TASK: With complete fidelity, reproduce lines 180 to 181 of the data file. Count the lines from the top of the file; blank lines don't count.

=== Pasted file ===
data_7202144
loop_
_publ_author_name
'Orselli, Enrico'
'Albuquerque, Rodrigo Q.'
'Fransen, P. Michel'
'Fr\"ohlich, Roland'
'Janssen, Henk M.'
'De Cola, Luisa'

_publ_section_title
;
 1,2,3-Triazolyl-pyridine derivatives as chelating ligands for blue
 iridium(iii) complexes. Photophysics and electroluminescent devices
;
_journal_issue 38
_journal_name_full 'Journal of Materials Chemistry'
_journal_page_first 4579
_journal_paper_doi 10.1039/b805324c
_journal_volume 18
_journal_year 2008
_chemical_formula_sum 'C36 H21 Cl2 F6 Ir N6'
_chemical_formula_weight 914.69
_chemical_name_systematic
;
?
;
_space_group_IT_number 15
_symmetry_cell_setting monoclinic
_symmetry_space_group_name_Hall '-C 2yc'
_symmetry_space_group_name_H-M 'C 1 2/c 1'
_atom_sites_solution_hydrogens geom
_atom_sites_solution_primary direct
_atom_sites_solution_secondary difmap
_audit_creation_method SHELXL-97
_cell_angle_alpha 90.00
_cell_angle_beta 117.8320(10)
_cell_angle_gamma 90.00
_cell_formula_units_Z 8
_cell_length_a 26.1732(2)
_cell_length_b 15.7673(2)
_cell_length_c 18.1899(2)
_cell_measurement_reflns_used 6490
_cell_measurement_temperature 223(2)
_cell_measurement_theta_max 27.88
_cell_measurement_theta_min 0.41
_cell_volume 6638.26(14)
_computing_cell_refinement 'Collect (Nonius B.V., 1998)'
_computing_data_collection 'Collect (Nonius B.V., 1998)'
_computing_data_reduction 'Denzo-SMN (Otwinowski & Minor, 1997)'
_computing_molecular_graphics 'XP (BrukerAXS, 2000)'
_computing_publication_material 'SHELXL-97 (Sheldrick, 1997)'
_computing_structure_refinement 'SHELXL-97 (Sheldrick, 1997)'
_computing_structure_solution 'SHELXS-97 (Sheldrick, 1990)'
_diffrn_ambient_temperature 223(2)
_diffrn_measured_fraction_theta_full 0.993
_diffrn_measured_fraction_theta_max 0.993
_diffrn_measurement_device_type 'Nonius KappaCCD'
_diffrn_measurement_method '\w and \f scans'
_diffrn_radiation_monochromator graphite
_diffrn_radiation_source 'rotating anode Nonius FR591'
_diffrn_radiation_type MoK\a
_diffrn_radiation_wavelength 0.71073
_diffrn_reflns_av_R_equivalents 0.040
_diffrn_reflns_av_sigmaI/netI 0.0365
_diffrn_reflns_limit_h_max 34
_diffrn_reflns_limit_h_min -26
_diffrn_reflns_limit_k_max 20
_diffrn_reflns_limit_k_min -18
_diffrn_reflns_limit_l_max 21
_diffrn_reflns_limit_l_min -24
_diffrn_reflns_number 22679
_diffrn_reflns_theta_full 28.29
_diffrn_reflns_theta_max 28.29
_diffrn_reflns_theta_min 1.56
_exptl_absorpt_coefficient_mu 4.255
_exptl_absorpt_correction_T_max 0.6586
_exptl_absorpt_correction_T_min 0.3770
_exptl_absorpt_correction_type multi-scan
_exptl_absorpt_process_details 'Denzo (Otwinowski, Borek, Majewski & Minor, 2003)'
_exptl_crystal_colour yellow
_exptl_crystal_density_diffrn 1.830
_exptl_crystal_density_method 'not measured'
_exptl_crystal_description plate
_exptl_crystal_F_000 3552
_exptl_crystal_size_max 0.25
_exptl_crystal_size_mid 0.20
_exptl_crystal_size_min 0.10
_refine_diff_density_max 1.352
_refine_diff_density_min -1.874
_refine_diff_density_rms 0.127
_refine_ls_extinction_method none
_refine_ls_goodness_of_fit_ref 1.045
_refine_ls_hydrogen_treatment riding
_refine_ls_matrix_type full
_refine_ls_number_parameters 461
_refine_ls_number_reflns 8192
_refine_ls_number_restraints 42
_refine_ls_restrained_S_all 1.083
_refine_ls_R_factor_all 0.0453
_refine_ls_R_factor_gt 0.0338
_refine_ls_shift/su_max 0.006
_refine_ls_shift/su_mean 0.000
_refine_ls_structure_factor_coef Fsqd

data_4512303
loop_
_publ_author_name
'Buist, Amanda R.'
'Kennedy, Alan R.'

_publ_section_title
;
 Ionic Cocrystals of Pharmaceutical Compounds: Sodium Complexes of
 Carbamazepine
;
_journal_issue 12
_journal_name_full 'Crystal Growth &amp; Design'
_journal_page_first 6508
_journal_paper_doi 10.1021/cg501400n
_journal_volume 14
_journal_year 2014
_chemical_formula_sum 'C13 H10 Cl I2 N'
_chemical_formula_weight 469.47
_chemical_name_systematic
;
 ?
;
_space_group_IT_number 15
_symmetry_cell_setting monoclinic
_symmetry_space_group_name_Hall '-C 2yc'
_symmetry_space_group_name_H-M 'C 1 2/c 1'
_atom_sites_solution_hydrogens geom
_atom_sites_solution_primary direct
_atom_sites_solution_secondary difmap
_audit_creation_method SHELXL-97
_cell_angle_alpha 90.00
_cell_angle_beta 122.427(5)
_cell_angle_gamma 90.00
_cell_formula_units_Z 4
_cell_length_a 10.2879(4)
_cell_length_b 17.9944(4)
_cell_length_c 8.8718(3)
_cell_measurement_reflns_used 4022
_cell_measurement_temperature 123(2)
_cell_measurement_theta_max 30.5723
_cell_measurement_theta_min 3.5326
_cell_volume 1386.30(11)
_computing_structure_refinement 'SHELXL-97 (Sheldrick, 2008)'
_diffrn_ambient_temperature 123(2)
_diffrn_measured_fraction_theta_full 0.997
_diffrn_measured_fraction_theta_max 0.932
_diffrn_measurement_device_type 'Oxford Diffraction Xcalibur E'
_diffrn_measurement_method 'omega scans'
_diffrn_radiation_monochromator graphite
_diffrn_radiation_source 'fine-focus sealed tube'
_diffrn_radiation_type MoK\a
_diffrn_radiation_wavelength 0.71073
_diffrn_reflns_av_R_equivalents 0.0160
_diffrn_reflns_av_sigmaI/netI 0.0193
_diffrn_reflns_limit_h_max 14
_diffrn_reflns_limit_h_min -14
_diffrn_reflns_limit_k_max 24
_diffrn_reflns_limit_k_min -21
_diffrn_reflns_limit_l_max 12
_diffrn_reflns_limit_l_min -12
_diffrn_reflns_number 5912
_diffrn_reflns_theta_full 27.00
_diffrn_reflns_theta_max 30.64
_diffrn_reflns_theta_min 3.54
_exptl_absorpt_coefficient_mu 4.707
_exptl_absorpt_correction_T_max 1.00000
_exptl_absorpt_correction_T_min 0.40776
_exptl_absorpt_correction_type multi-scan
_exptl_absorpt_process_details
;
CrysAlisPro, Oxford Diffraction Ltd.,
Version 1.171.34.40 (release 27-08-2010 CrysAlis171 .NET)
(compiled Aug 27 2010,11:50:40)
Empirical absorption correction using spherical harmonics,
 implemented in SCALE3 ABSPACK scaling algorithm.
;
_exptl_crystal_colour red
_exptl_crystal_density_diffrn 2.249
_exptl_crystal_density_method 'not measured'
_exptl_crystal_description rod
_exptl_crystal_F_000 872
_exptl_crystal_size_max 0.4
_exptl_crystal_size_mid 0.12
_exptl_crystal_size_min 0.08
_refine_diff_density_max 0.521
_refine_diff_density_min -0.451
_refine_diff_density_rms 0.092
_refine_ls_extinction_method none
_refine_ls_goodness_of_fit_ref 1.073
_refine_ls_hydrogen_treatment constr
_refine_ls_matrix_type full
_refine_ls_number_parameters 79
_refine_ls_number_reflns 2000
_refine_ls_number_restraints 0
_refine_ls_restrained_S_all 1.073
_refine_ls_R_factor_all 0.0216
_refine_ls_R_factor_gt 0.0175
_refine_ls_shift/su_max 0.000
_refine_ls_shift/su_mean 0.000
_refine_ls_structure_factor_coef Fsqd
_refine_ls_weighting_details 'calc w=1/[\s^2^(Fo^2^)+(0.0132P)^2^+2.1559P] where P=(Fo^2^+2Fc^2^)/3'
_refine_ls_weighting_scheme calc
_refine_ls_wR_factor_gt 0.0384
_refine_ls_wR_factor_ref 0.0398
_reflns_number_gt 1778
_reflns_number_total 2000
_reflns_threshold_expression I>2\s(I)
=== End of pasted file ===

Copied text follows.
_exptl_crystal_colour red
_exptl_crystal_density_diffrn 2.249